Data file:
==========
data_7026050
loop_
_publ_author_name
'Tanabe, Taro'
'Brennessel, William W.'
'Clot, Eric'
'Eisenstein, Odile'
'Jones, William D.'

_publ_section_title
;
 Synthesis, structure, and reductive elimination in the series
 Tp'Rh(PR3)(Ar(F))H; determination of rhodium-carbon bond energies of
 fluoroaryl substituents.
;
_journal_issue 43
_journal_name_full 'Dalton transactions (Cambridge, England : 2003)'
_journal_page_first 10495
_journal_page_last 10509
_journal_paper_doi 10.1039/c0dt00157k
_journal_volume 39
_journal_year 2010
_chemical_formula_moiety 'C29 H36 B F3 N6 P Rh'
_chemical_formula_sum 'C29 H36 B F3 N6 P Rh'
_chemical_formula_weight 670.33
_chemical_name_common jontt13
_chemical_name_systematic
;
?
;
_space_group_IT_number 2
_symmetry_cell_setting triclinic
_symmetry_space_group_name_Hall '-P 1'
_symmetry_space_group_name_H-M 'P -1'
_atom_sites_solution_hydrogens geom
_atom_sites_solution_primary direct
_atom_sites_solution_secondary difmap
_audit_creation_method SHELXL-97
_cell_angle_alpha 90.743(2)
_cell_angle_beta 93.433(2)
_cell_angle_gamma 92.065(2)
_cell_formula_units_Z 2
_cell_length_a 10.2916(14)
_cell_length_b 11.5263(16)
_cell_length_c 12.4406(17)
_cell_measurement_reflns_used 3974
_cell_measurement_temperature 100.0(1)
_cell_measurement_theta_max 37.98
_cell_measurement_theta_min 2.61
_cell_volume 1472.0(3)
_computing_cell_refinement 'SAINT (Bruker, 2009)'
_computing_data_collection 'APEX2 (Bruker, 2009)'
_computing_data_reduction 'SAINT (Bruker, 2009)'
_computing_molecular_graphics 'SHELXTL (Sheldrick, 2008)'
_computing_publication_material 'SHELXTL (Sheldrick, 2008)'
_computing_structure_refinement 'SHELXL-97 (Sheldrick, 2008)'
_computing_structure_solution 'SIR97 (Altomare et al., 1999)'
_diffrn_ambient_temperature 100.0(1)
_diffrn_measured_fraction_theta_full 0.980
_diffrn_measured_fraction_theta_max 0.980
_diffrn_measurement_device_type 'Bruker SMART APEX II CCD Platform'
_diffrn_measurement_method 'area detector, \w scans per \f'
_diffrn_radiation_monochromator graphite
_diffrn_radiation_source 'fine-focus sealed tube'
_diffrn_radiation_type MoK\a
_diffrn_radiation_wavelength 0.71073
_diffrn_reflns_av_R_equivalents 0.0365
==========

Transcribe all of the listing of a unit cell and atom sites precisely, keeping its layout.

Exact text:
data_7026050
loop_
_publ_author_name
'Tanabe, Taro'
'Brennessel, William W.'
'Clot, Eric'
'Eisenstein, Odile'
'Jones, William D.'

_publ_section_title
;
 Synthesis, structure, and reductive elimination in the series
 Tp'Rh(PR3)(Ar(F))H; determination of rhodium-carbon bond energies of
 fluoroaryl substituents.
;
_journal_issue 43
_journal_name_full 'Dalton transactions (Cambridge, England : 2003)'
_journal_page_first 10495
_journal_page_last 10509
_journal_paper_doi 10.1039/c0dt00157k
_journal_volume 39
_journal_year 2010
_chemical_formula_moiety 'C29 H36 B F3 N6 P Rh'
_chemical_formula_sum 'C29 H36 B F3 N6 P Rh'
_chemical_formula_weight 670.33
_chemical_name_common jontt13
_chemical_name_systematic
;
?
;
_space_group_IT_number 2
_symmetry_cell_setting triclinic
_symmetry_space_group_name_Hall '-P 1'
_symmetry_space_group_name_H-M 'P -1'
_atom_sites_solution_hydrogens geom
_atom_sites_solution_primary direct
_atom_sites_solution_secondary difmap
_audit_creation_method SHELXL-97
_cell_angle_alpha 90.743(2)
_cell_angle_beta 93.433(2)
_cell_angle_gamma 92.065(2)
_cell_formula_units_Z 2
_cell_length_a 10.2916(14)
_cell_length_b 11.5263(16)
_cell_length_c 12.4406(17)
_cell_measurement_reflns_used 3974
_cell_measurement_temperature 100.0(1)
_cell_measurement_theta_max 37.98
_cell_measurement_theta_min 2.61
_cell_volume 1472.0(3)
_computing_cell_refinement 'SAINT (Bruker, 2009)'
_computing_data_collection 'APEX2 (Bruker, 2009)'
_computing_data_reduction 'SAINT (Bruker, 2009)'
_computing_molecular_graphics 'SHELXTL (Sheldrick, 2008)'
_computing_publication_material 'SHELXTL (Sheldrick, 2008)'
_computing_structure_refinement 'SHELXL-97 (Sheldrick, 2008)'
_computing_structure_solution 'SIR97 (Altomare et al., 1999)'
_diffrn_ambient_temperature 100.0(1)
_diffrn_measured_fraction_theta_full 0.980
_diffrn_measured_fraction_theta_max 0.980
_diffrn_measurement_device_type 'Bruker SMART APEX II CCD Platform'
_diffrn_measurement_method 'area detector, \w scans per \f'
_diffrn_radiation_monochromator graphite
_diffrn_radiation_source 'fine-focus sealed tube'
_diffrn_radiation_type MoK\a
_diffrn_radiation_wavelength 0.71073
_diffrn_reflns_av_R_equivalents 0.0365